This is just the usual way. Am I right?
Thanks a lot.[/quote]
Well, if you use MacOSLib, MBS or the Retina Kit, then Apple will do it for you (it works for everything except Bevel Buttons and list boxes).
Basically all 3 of the above use the NSImage, which is how Apple handle Retina. The other advantage of using any one of the above toolkits is the use of PDF vector in your application. Smaller file sizes and scalable graphics :slight_smile:

Just to clarify
here is a snippet from the XOJO examples (Paint event of a Canvas)

[code]
If ScalingFactor > 1 Then
g.DrawPicture(Roulette2x, 0, 0, g.Width, g.Height, 0, 0, Roulette2x.Width, Roulette2x.Height)
Else
g.DrawPicture(Roulette1x, 0, 0)
End If

[code]

Retina or non-Retina… “G” is still always the same size (in this case 424x282)
Roulette1x is 424x283
Roulette2x is 849x566 (technically 2x size)

So to expand, the code above could be expressed like this … right?

[code]
If ScalingFactor > 1 Then
g.DrawPicture(Roulette2x, 0, 0, g.Width, g.Height, 0, 0, Roulette2x.Width, Roulette2x.Height)
Else
g.DrawPicture(Roulette1x, 0, 0, g.Width, g.Height, 0, 0, Roulette1x.Width, Roulette1x.Height)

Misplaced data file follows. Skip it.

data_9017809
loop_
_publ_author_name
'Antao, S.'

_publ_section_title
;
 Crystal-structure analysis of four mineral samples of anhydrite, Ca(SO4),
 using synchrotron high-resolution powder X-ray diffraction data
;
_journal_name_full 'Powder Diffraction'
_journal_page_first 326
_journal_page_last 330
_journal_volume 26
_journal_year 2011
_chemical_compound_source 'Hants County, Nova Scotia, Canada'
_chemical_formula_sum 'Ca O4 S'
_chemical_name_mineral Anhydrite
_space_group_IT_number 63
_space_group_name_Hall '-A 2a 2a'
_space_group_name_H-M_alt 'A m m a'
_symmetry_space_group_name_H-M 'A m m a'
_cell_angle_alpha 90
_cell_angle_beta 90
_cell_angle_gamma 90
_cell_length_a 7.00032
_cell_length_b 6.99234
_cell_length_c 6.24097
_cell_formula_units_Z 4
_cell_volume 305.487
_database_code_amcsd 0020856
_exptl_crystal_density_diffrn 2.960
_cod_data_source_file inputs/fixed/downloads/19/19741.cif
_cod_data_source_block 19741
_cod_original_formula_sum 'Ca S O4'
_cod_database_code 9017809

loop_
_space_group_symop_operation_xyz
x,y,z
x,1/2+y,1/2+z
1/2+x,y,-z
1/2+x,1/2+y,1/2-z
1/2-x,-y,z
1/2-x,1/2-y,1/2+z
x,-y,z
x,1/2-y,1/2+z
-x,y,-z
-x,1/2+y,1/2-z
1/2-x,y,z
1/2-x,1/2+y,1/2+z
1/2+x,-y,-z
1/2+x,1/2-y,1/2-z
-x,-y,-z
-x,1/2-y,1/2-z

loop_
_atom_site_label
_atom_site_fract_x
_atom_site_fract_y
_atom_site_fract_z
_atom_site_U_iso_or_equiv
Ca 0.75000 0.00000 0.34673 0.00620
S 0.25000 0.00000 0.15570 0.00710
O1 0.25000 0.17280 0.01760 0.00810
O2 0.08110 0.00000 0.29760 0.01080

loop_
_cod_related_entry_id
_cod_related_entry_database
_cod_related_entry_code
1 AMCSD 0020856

End If

[code]

or even like this?

[code]
dim p as picture
If ScalingFactor > 1 Then
p=Roulette2x
Else
p=Roulette1x
End If
g.DrawPicture(p, 0, 0, g.Width, g.Height, 0, 0, p.Width, p.Height)

[code]

Meaning if everything is set up for Retina (modified plist? and determining scalefactor (as shown in example code))

Then DRAWPICTURE will handle the situation? (I assume by interpeting the first set of coordinates as PIXELS, and the 2nd set as POINTS?)

What about TEXT? and “drawn” graphics such as DrawLine etc.

I do not have a Retina device (yet), but would like to build as much infrastructure into my app as I can…

And for WINDOWS (xplat code)… use ScalingFactor=1 (ie… as if NON-Retina)

Don’t cache the scaling! Who ever started this bad habit, needs to be slapped!

I’ve recently been going through other peoples code removing this because their code doesn’t work correctly on a real Retina setup.